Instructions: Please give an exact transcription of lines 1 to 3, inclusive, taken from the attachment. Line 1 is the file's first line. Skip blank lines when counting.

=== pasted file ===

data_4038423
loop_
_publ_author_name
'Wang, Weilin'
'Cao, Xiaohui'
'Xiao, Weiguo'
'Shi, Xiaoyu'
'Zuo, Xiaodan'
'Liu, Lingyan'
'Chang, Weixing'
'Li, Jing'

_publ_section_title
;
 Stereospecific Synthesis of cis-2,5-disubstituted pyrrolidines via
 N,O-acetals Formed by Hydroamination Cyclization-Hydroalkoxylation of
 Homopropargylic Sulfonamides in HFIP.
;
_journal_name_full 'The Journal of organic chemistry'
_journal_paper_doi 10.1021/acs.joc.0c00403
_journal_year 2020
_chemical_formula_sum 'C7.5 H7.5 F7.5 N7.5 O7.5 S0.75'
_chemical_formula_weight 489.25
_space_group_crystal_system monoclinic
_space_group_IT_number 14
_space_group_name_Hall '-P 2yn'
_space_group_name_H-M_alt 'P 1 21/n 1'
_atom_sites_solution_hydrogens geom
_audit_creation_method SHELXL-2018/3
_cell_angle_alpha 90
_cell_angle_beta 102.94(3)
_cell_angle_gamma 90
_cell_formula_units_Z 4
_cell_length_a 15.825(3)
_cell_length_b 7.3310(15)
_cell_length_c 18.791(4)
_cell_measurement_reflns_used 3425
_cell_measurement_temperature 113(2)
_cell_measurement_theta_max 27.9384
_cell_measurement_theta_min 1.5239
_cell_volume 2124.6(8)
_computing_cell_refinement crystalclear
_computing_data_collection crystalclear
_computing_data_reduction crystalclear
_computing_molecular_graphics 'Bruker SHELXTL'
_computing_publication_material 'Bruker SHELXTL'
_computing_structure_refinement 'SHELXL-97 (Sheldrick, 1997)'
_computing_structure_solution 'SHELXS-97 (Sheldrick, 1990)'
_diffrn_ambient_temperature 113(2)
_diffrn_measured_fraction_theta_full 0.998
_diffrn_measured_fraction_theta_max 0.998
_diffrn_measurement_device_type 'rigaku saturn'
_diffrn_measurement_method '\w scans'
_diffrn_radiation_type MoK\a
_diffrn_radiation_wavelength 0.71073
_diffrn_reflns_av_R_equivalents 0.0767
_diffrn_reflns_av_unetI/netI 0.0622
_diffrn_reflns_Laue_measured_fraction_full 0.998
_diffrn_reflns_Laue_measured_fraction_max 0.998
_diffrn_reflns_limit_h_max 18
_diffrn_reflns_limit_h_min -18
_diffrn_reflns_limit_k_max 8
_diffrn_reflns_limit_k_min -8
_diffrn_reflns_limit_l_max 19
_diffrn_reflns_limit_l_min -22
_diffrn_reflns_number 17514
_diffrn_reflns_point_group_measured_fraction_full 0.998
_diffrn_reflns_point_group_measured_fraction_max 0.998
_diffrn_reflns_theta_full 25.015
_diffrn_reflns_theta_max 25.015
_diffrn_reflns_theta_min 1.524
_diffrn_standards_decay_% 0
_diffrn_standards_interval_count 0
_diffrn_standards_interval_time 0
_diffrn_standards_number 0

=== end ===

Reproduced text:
data_4038423
loop_
_publ_author_name